Eurasian jay (Garrulus glandarius)
Beautiful, shy woodland bird, most often seen in flight with a noticeable white patch on the back. Salmon pink colour with blue checkerboard pattern on wings and a black moustache. Listen out for their indignant squawking call. Photo credit: hedera.baltica (www.flickr.com)
Great spotted woodpecker (Dendrocopos major)
Large woodpecker that visits garden bird feeders as well as being common in woodlands. Smart black and white plumage, red under tail, males have red at the nape of the neck and juveniles have red caps. Photo credit: Airwolfhound (www.flickr.com)
Goldcrest (Regulus regulus)
Our smallest bird, weighing only 6g, they can be seen flitting in the tops of conifers. Black and gold head stripe, olive green back. Very high pitched song. Photo credit: yrjö jyske (www.flickr.com)
Long-tailed tit (Aegithalos caudatus)
Tiny birds that live in family groups and have a distinctive chirring call. Long tails with fluffy round bodies, black, white and apricot coloured plumage. Photo credit: m.shattock (www.flickr.com).
Eurasian wigeon (Mareca penelope)
Chunky, noisy duck seen eating grass on estuaries, easily identified by their call. Males have a cream forehead on a chestnut head with a pink belly. Females are a more dull brown. Photo credit: Kev Chapman (www.flickr.com).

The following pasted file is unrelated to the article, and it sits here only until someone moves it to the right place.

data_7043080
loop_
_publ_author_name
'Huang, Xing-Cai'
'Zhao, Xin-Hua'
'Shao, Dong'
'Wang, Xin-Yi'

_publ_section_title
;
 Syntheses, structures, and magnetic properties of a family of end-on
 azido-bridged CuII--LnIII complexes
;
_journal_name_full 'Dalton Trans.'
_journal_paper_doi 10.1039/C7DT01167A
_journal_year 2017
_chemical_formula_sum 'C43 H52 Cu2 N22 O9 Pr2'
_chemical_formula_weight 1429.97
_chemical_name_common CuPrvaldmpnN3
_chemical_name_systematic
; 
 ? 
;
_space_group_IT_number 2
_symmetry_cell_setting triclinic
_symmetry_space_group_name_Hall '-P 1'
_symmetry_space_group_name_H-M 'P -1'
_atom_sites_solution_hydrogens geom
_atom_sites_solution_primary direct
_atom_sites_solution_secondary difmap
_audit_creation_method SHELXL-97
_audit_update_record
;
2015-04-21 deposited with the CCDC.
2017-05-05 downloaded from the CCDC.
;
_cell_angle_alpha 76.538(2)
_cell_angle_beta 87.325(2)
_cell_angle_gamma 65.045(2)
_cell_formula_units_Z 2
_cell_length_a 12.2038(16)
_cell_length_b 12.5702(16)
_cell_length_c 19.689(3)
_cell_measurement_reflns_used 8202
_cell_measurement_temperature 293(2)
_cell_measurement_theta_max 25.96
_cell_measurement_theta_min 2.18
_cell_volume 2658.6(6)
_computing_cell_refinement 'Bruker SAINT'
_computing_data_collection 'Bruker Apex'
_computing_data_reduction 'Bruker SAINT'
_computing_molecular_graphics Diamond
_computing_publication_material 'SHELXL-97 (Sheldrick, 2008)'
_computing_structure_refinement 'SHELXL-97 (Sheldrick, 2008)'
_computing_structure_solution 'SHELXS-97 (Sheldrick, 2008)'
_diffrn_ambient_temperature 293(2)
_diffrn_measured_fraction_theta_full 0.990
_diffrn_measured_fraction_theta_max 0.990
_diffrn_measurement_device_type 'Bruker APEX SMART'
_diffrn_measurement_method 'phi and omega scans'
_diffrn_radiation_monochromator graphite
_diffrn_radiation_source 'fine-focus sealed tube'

Lapwing (Vanellus vanellus)
Found on farmland as well as coastal areas, distinctive call, and round wing shape. Crest on top of head, black and white chest and face and petrol green on wings. Photo credit: joe m devereux (www.flickr.com).
Oystercatcher (Haematopus ostralegus)
Common on rocky shores and estuaries, noisy and distinctive call, black and white colour with bright orange beak and eyes. Photo credit: John Freshney (www.flickr.com).
Eurasian curlew (Numenius arquata)
Found on estuaries, digging in mud for ragworms with its long, curved beak. Large wader with mottled brown plumage and a hauntingly beautiful call. Photo credit: Hefin Owen (www.flickr.com).
Eurasian teal (Anas crecca)
Small delicate duck seen dabbling on estuaries with bright green panel on wings, males have a smart green and chestnut head. Photo credit: PhotoLoonie (www.flickr.com).